Friday, September 20, 2013

Chile Getting Rid of its Cluster Munitions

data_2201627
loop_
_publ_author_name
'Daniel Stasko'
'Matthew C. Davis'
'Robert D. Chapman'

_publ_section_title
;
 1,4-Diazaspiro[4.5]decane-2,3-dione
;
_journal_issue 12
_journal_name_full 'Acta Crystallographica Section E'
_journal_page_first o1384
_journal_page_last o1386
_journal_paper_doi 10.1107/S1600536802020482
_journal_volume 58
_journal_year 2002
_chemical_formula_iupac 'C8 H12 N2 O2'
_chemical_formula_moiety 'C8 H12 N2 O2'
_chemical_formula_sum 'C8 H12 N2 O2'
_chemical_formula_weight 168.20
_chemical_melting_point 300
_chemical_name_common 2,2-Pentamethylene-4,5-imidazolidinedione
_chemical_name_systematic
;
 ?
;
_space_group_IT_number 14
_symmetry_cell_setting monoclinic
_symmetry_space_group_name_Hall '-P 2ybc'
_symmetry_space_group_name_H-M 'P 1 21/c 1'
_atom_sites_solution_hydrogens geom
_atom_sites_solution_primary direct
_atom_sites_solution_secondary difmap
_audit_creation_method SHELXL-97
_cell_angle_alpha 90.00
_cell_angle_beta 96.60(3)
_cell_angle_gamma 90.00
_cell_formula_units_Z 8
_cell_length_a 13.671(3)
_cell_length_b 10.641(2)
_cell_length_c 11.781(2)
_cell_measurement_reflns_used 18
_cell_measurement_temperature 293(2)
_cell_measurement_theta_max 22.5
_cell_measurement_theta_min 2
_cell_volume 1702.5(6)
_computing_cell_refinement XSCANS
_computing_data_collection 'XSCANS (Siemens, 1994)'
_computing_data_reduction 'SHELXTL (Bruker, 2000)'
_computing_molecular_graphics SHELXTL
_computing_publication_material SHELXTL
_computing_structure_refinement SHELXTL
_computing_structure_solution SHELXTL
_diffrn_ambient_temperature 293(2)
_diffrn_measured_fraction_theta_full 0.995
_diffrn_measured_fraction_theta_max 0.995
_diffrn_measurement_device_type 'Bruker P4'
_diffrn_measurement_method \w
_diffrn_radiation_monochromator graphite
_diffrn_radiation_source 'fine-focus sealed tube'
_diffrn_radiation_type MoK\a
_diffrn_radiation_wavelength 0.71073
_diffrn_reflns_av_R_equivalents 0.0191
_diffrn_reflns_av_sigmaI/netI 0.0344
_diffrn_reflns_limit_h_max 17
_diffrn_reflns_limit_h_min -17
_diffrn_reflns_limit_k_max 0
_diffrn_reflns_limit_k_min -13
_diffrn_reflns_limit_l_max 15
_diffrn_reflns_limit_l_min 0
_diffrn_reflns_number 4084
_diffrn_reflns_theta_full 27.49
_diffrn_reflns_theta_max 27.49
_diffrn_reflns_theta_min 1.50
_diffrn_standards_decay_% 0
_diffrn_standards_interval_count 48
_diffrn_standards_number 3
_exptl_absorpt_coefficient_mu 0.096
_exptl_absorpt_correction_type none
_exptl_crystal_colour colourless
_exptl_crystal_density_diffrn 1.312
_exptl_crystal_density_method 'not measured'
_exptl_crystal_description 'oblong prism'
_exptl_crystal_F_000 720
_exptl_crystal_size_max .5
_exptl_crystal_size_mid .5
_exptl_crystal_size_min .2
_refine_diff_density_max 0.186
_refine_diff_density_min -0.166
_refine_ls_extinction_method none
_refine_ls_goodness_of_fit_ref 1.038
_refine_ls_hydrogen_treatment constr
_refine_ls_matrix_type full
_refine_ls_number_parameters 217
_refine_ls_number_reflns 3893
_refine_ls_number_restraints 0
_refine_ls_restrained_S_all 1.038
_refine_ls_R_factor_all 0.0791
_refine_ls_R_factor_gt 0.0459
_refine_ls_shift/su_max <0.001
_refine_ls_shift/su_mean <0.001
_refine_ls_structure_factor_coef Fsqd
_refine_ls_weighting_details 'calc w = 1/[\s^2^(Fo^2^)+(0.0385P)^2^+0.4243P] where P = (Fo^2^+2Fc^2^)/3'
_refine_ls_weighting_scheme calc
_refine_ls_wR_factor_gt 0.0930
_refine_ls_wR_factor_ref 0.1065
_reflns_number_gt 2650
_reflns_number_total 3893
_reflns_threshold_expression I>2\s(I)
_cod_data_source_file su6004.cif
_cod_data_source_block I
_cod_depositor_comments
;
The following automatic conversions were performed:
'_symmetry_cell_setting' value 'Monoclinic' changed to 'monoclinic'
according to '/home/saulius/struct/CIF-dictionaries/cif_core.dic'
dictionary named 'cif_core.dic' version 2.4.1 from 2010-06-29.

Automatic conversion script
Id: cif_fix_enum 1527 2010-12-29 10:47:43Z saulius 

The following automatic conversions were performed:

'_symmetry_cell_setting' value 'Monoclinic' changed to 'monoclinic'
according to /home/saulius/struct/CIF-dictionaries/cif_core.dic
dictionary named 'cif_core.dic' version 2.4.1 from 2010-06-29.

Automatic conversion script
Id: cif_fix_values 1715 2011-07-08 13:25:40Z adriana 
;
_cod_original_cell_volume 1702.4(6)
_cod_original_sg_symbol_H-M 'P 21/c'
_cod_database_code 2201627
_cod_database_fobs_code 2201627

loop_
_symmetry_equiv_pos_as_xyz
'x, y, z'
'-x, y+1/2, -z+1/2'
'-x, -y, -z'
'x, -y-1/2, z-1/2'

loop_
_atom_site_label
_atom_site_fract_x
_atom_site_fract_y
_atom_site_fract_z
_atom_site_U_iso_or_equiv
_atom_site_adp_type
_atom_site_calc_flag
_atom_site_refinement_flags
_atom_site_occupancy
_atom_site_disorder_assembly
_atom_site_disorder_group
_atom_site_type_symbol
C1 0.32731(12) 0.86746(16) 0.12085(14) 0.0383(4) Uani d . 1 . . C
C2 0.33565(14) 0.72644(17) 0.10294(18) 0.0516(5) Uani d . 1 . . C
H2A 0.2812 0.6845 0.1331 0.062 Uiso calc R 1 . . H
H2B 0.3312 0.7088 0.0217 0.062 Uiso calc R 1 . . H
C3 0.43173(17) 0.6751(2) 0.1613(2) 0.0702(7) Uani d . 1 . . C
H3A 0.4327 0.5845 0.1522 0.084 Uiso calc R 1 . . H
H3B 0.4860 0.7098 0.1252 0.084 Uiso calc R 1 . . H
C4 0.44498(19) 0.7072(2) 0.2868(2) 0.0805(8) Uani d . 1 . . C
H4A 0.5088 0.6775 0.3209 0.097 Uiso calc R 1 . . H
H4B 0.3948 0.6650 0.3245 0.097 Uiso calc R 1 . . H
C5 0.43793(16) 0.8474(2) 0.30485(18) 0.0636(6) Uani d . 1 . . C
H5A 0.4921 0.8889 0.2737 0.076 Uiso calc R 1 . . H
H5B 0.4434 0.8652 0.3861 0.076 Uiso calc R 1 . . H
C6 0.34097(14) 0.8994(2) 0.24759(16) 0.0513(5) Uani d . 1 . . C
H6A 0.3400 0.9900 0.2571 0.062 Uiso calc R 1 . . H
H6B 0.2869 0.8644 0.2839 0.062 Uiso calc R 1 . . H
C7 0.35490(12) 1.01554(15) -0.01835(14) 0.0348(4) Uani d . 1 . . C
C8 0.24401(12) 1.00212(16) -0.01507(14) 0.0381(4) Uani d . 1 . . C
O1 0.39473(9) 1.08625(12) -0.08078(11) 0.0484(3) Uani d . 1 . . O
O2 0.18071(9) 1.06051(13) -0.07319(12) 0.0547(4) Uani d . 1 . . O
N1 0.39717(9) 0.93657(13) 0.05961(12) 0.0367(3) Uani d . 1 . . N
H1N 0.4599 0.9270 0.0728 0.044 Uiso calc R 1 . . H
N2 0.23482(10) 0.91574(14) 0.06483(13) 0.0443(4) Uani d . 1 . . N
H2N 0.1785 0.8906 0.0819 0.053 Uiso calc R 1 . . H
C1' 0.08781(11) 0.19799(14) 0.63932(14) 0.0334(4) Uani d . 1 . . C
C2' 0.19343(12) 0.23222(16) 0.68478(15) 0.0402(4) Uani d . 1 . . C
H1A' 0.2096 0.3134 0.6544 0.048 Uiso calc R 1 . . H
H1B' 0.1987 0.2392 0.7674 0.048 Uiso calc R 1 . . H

The Army has eliminated all cluster munitions from its inventory as part of the its obligations under an international treaty. Chile is one of the 80-plus countries that have signed the Oslo Convention on Cluster Munitions, which seeks to "prohibit the use, production, transfer and stockpiling of cluster munitions." Cluster munitions are particularly effective against "soft" targets such as airfields and infantry, using a shower of bomblets that spray wide areas with lethal firepower. But some bomblets don't explode when intended to, and many civilians have been killed or injured in accidental detonations. This is similar to the landmine problem, which is a larger issue for Chile. Vast minefields near the Peru border and in the far south of Chile are slowly being cleared under the terms of the Ottawa Treaty. Of course, the fact that the Army declares itself free of cluster munitions means its artillery units had them before, even if those were never publicly acknowledged. There has been no similar declaration from the Air Force about its cluster bombs. Among neighboring countries, Peru and Bolivia also have signed the Oslo accord, but not Argentina.

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